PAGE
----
NonLinear Approximation of Reflectance Functions
, 1997
"... We introduce a new class of primitive functions with nonlinear parameters for representing light reflectance functions. The functions are reciprocal, energyconserving and expressive. They can capture important phenomena such as offspecular reflection, increasing reflectance and retroreflection. ..."
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Cited by 218 (10 self)
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We introduce a new class of primitive functions with nonlinear parameters for representing light reflectance functions. The functions are reciprocal, energyconserving and expressive. They can capture important phenomena such as offspecular reflection, increasing reflectance and retroreflection. We demonstrate this by fitting sums of primitive functions to a physicallybased model and to actual measurements. The resulting representation is simple, compact and uniform. It can be applied efficiently in analytical and Monte Carlo computations. CR Categories: I.3.7 [Computer Graphics]: ThreeDimensional Graphics and Realism; I.3.3 [Computer Graphics]: Picture/Image Generation Keywords: Reflectance function, BRDF representation 1 INTRODUCTION The bidirectional reflectance distribution function (BRDF) of a material describes how light is scattered at its surface. It determines the appearance of objects in a scene, through direct illumination and global interreflection effects. Local r...
Reflection from Layered Surfaces due to Subsurface Scattering
, 1993
"... The reflection of light from most materials consists of two major terms: the specular and the diffuse. Specular reflection may be modeled from first principles by considering a rough surface consisting of perfect reflectors, or microfacets. Diffuse reflection is generally considered to result from ..."
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Cited by 185 (3 self)
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The reflection of light from most materials consists of two major terms: the specular and the diffuse. Specular reflection may be modeled from first principles by considering a rough surface consisting of perfect reflectors, or microfacets. Diffuse reflection is generally considered to result from multiple scattering either from a rough surface or from within a layer near the surface. Accounting for diffuse reflection by Lambert's Cosine Law, as is universally done in computer graphics, is not a physical theory based on first principles. This paper presents
A physical Approach to Color Image Understanding
, 1990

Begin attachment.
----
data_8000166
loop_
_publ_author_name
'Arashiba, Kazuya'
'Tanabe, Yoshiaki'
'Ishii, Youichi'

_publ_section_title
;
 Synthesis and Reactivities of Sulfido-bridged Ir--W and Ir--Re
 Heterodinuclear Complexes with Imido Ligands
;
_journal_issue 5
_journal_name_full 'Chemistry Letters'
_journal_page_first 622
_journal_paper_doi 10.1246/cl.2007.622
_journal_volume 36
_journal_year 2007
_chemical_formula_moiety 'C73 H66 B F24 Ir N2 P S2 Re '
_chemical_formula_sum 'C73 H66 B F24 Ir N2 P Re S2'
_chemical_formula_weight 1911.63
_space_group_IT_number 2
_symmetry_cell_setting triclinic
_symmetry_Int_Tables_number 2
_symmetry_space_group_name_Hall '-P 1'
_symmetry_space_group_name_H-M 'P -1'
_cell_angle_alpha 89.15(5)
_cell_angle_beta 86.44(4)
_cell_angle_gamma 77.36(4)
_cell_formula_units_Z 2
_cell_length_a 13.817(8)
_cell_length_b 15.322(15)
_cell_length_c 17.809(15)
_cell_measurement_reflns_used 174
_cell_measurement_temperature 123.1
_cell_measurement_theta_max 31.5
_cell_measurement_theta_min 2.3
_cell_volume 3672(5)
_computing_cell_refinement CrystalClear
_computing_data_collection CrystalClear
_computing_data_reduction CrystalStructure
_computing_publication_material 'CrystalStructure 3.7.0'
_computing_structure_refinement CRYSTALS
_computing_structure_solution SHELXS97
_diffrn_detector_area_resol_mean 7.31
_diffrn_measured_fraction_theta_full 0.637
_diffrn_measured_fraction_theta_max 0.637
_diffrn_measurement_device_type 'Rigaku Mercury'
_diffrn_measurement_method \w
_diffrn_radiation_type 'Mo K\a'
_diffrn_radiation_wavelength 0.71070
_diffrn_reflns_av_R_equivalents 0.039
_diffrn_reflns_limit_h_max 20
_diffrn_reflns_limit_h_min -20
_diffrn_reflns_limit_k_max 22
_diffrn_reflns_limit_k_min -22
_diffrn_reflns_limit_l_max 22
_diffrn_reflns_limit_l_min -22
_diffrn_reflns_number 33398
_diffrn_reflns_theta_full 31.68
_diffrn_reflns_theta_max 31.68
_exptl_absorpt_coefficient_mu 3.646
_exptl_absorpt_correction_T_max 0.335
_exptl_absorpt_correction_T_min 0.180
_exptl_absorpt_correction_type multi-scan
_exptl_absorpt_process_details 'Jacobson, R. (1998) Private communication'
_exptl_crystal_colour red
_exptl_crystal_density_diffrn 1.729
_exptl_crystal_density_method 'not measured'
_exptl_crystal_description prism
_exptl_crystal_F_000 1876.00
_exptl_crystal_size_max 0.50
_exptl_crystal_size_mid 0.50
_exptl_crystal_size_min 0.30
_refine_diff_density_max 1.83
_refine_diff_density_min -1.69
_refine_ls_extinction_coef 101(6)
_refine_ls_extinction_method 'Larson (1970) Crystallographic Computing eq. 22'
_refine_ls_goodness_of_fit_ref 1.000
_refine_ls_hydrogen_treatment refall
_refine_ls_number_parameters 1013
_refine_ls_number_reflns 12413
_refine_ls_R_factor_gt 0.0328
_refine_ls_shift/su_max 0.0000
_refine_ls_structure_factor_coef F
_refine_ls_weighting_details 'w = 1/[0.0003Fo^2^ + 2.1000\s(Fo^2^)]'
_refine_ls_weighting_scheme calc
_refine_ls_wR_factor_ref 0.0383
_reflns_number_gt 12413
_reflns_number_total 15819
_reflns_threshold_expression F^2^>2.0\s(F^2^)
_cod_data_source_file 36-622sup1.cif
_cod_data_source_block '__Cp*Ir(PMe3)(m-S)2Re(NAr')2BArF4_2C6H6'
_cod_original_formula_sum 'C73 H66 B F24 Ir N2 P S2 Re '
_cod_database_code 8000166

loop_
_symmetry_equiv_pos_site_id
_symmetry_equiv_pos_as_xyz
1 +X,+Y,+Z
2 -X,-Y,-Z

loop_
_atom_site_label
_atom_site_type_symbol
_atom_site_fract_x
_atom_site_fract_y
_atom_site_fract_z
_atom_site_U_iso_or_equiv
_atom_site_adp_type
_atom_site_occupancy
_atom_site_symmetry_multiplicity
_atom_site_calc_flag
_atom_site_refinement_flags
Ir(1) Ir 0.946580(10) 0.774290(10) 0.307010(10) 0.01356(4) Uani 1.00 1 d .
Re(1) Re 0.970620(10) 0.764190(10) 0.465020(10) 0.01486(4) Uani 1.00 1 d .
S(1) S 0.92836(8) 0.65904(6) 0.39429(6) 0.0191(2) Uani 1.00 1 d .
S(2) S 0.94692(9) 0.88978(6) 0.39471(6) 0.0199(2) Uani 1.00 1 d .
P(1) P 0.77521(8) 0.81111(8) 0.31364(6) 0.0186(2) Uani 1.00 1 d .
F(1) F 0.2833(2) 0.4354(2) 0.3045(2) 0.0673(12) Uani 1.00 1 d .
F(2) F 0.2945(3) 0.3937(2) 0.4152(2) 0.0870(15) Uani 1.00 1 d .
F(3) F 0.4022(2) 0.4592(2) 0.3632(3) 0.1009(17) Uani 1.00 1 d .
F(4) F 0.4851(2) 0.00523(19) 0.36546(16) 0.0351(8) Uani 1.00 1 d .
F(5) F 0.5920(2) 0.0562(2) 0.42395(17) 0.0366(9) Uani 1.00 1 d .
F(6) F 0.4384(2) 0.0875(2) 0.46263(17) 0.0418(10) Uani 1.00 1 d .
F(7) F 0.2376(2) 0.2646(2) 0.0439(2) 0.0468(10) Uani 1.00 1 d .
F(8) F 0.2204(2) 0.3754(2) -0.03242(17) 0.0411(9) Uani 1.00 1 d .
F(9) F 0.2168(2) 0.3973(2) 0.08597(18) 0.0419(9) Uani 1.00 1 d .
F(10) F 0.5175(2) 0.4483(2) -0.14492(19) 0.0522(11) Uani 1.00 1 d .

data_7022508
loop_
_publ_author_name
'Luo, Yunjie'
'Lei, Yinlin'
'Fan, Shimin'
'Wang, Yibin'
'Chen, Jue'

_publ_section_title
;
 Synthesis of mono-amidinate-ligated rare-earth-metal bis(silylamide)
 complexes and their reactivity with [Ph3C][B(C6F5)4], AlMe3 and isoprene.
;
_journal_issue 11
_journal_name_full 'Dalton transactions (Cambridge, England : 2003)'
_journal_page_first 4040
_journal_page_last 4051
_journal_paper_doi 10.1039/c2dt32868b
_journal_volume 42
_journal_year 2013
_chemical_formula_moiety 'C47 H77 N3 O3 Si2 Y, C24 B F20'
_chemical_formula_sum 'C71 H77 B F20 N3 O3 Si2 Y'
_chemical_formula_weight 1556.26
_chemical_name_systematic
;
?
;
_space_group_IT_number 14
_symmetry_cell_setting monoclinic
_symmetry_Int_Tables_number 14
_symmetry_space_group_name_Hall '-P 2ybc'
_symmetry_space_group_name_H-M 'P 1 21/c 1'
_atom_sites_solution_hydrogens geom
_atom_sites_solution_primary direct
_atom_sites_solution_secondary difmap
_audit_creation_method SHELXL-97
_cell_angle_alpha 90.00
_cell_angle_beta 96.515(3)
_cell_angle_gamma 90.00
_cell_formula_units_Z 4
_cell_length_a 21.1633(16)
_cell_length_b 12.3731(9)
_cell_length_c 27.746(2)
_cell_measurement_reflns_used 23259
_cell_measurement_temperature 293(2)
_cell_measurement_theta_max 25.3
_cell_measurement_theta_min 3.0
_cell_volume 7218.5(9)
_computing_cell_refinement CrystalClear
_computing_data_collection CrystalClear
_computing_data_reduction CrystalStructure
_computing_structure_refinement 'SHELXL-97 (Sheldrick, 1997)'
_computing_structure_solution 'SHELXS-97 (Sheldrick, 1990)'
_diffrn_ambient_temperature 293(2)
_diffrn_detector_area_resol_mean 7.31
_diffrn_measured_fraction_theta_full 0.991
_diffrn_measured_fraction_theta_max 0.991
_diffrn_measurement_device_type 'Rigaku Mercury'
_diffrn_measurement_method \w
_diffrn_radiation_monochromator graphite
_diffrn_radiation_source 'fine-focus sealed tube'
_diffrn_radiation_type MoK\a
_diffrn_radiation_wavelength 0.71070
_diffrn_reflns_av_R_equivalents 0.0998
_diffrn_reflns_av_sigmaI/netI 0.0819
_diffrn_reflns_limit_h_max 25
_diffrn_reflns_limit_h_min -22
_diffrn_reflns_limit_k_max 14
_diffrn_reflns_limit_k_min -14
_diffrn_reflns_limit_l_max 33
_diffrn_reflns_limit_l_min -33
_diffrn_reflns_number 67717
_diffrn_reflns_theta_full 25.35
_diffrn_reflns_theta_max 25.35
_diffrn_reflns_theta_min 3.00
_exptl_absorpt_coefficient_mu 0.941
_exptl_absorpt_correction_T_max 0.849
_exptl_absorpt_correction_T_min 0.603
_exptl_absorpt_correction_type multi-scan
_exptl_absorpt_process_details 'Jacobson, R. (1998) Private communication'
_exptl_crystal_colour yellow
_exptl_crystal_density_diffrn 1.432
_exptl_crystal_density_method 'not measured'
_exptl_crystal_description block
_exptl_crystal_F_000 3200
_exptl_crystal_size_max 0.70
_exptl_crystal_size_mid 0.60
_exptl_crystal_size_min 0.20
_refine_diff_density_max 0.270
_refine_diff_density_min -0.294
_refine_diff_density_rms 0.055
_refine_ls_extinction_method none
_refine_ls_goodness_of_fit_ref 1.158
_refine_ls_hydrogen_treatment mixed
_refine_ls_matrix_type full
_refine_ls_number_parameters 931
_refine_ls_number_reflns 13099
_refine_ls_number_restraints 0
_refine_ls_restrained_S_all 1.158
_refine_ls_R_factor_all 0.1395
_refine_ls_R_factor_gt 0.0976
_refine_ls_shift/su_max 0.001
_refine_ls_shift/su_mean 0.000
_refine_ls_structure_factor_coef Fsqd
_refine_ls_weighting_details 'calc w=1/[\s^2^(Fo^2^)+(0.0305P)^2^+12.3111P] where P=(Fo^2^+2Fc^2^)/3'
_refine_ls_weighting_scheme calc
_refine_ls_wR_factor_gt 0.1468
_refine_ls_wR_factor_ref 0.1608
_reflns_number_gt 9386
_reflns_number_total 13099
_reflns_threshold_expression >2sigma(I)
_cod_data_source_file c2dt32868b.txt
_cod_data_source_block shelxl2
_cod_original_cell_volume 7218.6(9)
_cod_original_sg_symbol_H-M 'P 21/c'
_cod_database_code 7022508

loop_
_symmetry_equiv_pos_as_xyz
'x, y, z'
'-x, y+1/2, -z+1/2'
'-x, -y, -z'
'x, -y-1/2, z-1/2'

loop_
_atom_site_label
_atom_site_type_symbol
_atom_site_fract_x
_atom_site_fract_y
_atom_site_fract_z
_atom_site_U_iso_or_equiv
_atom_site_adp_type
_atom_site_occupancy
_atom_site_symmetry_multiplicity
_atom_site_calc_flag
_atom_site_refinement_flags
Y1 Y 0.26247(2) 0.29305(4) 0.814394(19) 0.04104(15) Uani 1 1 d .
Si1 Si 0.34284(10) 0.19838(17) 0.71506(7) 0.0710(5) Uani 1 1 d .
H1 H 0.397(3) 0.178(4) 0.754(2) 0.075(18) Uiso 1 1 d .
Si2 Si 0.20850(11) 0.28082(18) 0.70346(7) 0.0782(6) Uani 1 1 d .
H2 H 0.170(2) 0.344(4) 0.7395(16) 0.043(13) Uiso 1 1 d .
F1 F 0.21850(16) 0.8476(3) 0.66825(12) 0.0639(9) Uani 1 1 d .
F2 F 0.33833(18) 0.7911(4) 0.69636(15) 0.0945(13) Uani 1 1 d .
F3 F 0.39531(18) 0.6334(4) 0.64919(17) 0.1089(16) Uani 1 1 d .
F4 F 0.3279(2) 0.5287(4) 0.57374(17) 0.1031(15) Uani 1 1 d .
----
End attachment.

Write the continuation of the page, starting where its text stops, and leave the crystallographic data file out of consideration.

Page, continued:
"... In this paper, we present an approach to color image understanding that can be used to segment and analyze sur faces with color variations due to highlights and shading. The work is based on a theorythe Dichromatic Reflec tion Modelwhich describes the color of the reflected light as a mixture ..."
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Cited by 171 (10 self)
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In this paper, we present an approach to color image understanding that can be used to segment and analyze sur faces with color variations due to highlights and shading. The work is based on a theorythe Dichromatic Reflec tion Modelwhich describes the color of the reflected light as a mixture of light from surface reflection (highlights) and body reflection (object color). In the past, we have shown how the dichromatic theory can be used to separate a color image into two intrinsic reflection images: an image of just the highlights, and the original image with the highlights removed. At that time, the algorithm could only be applied to handsegmented images. This paper shows how the same reflection model can be used to include color image segmentation into the image analysis. The result is a color image understanding system, capable of generating physical descriptions of the reflection processes occurring in the scene. Such descriptions include the intrinsic reflection images, an image segmenta tion, and symbolic information about the object and highlight colors. This line of research can lead to based image understanding methods that are both more reliable and more useful than traditional methods.
Interactive ray tracing
 In Symposium on interactive 3D graphics
, 1999
"... University of Utah, We examine a rendering system that interactively ray traces an image on a conventional multiprocessor. The implementation is “brute force ” in that it explicitly traces rays through every screen pixel, yet pays careful attention to system resources for acceleration. The design of ..."